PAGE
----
Friday, January 27, 2017

Final rule - Civil monetary penalties assessed by the USCG adjusted for inflation in today’s FR effective immediately for violations occurring after 11/02/2015

In the January 27, 2017 Federal Register, at, the Department of Homeland Security established the schedule of civil monetary penalties as adjusted for inflation. As explained in the Final Rule, in 2015 government agencies were required to “(1) Adjust the level of civil monetary penalties with an initial ‘‘catch-up’’ adjustment through issuance of an Interim Final Rule (IFR) and (2) make subsequent annual adjustments for inflation”. This final rule reflects this adjustment, is effective immediately, and applies to violations that occurred after November 2, 2015.

The Coast Guard has a lengthy list of civil violation costs; port security appears near the end of this list on p. 8577. Amending 46 U.S.C. 70119 (cited in 33 CFR 101.415, Penalties) the new penalty for a port security violation is $33,333. The penalty for a continuing violation is $59,893.

Wednesday, January 18, 2017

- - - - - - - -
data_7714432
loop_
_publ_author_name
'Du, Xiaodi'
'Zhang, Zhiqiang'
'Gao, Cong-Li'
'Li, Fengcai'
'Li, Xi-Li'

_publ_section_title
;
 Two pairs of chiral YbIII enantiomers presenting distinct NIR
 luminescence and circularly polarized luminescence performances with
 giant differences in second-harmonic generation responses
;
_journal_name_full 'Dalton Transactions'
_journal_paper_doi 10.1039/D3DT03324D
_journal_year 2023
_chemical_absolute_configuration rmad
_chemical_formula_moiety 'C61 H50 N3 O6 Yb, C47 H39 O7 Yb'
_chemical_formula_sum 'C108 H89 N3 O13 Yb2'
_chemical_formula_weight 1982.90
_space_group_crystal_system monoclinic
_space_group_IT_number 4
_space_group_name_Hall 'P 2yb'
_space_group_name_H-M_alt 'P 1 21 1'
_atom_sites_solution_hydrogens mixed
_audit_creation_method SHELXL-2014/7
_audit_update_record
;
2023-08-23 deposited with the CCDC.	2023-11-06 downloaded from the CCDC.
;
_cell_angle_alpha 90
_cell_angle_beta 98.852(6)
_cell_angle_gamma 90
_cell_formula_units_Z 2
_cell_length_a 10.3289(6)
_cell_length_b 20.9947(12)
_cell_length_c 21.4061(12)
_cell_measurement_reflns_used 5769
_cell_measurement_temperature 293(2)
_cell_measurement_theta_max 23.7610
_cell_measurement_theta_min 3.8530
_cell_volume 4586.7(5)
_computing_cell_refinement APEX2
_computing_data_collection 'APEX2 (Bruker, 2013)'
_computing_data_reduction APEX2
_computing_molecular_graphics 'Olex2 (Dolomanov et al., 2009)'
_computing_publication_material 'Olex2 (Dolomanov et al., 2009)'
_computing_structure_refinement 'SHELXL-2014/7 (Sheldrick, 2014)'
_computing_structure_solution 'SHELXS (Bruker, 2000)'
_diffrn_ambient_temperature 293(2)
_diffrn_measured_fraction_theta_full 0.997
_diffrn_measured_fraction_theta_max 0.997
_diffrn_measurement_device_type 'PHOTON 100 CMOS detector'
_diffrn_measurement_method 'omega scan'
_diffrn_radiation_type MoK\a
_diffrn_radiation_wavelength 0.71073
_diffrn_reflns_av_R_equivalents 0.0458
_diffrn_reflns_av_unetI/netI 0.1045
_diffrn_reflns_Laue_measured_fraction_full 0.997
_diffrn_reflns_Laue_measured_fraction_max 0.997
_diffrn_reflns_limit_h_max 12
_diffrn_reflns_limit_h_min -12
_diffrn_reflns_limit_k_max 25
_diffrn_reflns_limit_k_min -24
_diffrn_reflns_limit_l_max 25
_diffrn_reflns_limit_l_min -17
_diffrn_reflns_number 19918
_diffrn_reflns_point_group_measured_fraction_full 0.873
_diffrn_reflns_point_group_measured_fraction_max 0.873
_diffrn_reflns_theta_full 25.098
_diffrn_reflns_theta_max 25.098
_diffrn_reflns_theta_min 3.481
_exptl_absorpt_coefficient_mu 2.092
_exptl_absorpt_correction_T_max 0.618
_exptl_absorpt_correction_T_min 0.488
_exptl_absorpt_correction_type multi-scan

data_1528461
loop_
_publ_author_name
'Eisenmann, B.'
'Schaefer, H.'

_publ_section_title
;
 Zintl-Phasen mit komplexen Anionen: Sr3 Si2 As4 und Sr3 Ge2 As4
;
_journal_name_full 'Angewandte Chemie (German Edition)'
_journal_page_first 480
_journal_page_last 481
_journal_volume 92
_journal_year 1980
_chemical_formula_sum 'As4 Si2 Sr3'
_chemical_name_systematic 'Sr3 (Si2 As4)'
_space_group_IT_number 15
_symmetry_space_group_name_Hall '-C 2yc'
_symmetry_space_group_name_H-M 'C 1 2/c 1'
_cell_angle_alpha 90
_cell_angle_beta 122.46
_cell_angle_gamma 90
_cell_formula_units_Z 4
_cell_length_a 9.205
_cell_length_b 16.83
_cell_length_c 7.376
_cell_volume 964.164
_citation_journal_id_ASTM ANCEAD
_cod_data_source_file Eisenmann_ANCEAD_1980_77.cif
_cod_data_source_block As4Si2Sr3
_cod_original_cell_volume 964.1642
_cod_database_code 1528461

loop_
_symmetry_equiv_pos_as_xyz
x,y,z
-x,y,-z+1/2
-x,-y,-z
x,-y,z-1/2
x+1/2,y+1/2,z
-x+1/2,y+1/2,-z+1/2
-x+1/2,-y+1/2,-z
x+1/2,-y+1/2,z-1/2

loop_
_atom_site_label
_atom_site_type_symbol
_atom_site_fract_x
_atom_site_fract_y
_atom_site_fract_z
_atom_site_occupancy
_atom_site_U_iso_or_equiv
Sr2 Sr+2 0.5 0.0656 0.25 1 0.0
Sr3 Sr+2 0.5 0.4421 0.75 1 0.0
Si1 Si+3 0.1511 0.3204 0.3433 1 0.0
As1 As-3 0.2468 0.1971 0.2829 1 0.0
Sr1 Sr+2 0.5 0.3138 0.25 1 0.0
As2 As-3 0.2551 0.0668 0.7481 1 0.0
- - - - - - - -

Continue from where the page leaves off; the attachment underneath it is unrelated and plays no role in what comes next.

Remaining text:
On 01/17/2017, the U.S. Coast Guard Maritime Commons site advised that the Coast Guard had recently published CG-5P Policy Letter 08-16: Reporting Suspicious Activity and Breaches of Security, which outlines the criteria and process for suspicious activity (SA) and breach of security (BoS) reporting.

The document can be found at Homeport >Maritime Security > Policy. The purpose of the policy document, dated 12/14/2016, is to promulgate policy for use by MTSA-regulated vessels and facilities outlining the criteria and process for suspicious activity and breach of security reporting. Because plausible terrorist attack scenarios include combined cyber and physical incidents, vessel and facility operators should consider this possibility when evaluating a cyber incident, including the possibility that a cyber incident is a precursor to a physical attack. As a security measure, The Coast Guard strongly encourages vessel and facility operators to minimize, monitor, and wherever possible, eliminate cyber connections between the business/administrative systems and the operational, industrial control and security systems. The USCG handles all reports of security incidents as SSI.

What is really new in this policy document is:
1.  Inclusion of cyber incidents into BoS and SA;
2. An expanded definition of SA;
3. Permission to report cyber incidents to the National Cybersecurity and Communications Integration Center under certain conditions

The document then proceeds to describe U.S. Coast Guard requirements for reporting BoS and SA for both physical and network or computer-related events. The inclusion of cyber here is new and helpful. Industry has been reporting physical BoS and SA since 2004 but cyber is much newer and many FSOs are less certain when to report.